Blog: Duty of Care

What do you make of the word duty? It’s not a word that immediately attracts or inspires me. It smacks of obligation, of having to do something that goes against the grain. Yet without it society would fall apart.

The household duties which, unless you are person of privilege employing others, include washing the pans, cleaning the kitchen and bathroom floors, vacuuming the carpets, putting out the bins for the refuse collectors, ironing clothes, polishing shoes, and the myriad small chores that need attending to. On these things family relationships hang or fall apart. All the more so when so many of us have had to work from home during the Covid pandemic.

I was prompted to reflect on this after watching the reruns of the award-winning BBC drama Line of Duty written by Jed Mercurio. Intriguing title. It is a police procedural about AC12, the imagined Anti-Corruption unit aimed at exposing bent officers in the British police. It is mesmerising, not least because of the forensic detail the AC12 officers have to pore over to follow a trail that leads eventually to a conviction. It’s the detail and their sense of duty that count.

Duty and commitment are closely linked. Without a commitment to maintaining a law-abiding society, where criminals cannot operate with impunity, there is no incentive to do the detailed work needed to find and convict a criminal.

So duty is a morally-based word. It is more than just doing your job well. A policeman might say, 'I have a moral duty to protect society.' Equally, whistleblowers have a sense of moral duty to the organizations and societies they operate in. They often love their organizations and feel outraged when there is corruption going on which needs to be exposed. Organizations have a duty of care to protect whistleblowers instead of ostracising them. And they have a duty of care to all employees, such as providing training, safe working environments, safety clothing and equipment. It is the opposite of negligence. Major industrial accidents, from explosions and oil spills to the Zeebrugge shipping disaster in which 193 people were killed in 1987, are due to a failure of implementing procedures in the duty of care.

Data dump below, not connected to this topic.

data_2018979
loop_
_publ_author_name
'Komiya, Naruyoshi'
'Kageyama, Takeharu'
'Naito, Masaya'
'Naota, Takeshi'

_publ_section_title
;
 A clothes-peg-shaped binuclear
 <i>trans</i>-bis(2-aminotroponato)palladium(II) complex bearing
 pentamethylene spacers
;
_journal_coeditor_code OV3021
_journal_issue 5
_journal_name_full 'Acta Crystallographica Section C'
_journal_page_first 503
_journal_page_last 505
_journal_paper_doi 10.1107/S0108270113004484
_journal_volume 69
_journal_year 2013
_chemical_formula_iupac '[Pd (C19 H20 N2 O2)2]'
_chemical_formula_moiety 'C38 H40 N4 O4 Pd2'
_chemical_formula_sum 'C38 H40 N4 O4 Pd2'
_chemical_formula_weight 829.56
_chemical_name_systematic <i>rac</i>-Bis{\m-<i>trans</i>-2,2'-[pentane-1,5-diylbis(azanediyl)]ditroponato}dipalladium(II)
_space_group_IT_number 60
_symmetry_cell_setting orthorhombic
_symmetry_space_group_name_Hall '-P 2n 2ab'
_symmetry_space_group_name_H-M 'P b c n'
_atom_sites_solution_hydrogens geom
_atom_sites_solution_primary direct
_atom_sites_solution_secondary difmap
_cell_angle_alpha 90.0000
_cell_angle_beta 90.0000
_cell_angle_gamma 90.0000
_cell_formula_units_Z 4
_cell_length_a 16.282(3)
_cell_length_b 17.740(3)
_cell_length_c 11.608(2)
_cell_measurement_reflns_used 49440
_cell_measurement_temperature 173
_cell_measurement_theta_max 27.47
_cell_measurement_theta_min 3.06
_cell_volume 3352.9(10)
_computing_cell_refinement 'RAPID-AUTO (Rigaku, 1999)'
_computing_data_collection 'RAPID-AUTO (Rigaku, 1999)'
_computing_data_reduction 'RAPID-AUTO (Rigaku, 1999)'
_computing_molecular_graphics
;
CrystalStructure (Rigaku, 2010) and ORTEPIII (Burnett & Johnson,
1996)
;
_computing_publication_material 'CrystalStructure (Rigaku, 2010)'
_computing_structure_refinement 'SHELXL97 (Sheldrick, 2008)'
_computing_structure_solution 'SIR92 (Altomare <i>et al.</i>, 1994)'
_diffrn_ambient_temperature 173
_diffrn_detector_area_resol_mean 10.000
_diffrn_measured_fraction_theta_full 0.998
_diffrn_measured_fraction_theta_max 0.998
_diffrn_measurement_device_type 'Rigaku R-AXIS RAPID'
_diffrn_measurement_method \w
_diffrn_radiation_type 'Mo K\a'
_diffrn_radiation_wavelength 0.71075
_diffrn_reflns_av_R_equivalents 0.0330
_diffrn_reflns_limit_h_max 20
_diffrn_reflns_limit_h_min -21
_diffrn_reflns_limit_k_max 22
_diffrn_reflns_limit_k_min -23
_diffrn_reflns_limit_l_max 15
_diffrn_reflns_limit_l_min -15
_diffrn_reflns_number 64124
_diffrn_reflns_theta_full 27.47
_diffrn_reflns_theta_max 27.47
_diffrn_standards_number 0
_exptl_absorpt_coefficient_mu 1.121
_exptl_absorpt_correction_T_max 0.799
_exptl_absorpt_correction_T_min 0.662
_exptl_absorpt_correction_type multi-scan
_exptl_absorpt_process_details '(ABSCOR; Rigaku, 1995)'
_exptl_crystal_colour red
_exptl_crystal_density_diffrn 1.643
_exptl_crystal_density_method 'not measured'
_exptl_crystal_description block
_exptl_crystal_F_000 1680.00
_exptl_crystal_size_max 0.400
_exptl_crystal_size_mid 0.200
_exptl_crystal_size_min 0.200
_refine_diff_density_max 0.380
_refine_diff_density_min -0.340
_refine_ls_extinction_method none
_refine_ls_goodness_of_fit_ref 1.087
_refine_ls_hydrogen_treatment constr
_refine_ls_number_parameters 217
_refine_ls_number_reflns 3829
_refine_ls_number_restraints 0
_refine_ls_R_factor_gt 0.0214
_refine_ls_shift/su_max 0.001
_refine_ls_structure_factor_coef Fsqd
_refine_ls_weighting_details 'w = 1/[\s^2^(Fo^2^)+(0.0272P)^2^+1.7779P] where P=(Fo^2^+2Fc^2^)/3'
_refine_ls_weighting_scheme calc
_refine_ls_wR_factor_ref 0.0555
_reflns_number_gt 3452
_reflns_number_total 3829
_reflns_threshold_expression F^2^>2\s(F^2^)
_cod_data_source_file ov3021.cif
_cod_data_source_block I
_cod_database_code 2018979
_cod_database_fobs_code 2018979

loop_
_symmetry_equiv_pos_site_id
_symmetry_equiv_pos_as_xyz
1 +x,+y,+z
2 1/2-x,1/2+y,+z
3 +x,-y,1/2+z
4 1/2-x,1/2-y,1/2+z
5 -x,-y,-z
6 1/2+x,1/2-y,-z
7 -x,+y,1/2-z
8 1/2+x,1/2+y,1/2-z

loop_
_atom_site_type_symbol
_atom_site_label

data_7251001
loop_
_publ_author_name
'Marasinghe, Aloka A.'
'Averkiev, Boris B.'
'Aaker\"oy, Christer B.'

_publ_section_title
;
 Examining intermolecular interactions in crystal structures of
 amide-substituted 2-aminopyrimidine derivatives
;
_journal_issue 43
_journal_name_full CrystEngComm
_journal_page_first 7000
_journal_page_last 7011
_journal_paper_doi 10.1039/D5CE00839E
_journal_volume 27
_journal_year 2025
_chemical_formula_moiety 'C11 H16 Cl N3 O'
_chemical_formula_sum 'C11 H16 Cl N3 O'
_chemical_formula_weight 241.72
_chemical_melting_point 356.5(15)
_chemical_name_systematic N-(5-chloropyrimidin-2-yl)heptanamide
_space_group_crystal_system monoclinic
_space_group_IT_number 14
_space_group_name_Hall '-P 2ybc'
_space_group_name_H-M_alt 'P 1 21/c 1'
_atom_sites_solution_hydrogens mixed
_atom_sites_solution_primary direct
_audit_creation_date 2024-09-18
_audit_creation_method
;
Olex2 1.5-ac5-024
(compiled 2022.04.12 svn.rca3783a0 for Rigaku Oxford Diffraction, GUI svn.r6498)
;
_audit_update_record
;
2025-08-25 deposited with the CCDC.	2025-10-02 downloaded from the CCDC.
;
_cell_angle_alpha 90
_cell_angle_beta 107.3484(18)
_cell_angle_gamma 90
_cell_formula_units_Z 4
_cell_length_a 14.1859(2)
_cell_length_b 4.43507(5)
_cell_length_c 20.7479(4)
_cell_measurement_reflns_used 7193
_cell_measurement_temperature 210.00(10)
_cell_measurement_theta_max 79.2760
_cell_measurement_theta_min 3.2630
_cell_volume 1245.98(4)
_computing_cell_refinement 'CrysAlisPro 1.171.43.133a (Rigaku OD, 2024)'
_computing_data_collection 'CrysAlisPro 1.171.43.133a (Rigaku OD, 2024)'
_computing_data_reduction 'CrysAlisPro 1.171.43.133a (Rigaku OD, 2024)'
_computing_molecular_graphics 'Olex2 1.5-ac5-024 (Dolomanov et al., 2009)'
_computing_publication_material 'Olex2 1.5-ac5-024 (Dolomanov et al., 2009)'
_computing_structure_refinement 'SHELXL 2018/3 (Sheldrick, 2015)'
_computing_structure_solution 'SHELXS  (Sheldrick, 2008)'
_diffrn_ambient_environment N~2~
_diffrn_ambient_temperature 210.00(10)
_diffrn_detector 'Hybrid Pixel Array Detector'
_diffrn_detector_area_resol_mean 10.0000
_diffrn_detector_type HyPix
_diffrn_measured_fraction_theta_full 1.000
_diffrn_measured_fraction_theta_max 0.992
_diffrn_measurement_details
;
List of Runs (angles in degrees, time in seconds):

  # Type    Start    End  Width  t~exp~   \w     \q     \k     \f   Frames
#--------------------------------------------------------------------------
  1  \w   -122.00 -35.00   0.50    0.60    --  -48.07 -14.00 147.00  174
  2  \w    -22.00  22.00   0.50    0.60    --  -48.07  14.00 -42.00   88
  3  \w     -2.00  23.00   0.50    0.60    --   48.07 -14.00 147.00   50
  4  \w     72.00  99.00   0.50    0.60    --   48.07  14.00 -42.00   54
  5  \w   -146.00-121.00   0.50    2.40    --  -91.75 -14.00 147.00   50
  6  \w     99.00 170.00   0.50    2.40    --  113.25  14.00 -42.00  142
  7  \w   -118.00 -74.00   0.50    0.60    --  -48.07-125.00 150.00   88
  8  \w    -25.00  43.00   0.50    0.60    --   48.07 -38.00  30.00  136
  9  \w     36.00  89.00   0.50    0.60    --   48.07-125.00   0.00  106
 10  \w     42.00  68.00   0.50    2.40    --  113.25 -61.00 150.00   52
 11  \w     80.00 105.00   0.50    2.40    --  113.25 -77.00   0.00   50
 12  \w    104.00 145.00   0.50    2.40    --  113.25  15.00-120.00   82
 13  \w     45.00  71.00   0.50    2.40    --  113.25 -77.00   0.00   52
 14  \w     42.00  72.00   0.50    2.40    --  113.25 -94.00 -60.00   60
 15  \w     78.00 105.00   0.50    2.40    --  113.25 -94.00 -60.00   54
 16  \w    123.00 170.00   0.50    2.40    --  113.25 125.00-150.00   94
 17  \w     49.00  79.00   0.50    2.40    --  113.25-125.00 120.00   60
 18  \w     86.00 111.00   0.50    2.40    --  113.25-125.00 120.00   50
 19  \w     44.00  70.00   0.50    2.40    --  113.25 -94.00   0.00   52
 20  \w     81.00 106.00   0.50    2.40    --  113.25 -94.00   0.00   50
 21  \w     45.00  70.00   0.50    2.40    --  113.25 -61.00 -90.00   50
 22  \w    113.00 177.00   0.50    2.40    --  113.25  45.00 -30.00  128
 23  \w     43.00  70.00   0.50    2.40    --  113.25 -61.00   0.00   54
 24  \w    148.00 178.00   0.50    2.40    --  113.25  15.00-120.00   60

We talk about the duties of the police service, public service broadcasting, the National Health Service—and who better than nurses, doctors, dentists and vets demonstrate the spirit of service, the duty of care? A person producing anti-Covid masks might say, 'I have a duty to produce so many masks a day,' because they recognise that they are part of a society where everyone needs each other. There is a spirit of care for everyone, a duty of care, which is evident throughout the NHS and its suppliers.

All around us a duty of care abounds, from shopkeepers and waiters to public transport drivers and conductors. The Queen is renowned for her sense of duty. It is a quality that has defined the monarchy: her attention to serving others, her subjects, her country and the Commonwealth of Nations. It is a quality that has endeared her to the public. Whether you are a monarchist or a republican, it is possible to admire that quality in her.

Some might call it servant leadership: the notion of washing the feet of the disciples, in the example that Jesus set: the leader getting down on his (or her) knees in the most menial of tasks to clean the dusty feet of travellers, as an example in doing the humble or dirty work. It requires, and encourages, the virtue of unselfishness, one of the moral standards advocated by Initiatives of Change. 

We all have a duty of care towards one another. It is what oils the wheels of society. It might go against the grain, challenging our self-will or sloth. But in the end it can become a habit of a lifetime as we learnt to love the duty of care. It becomes an expression of love—and then it’s no longer a duty.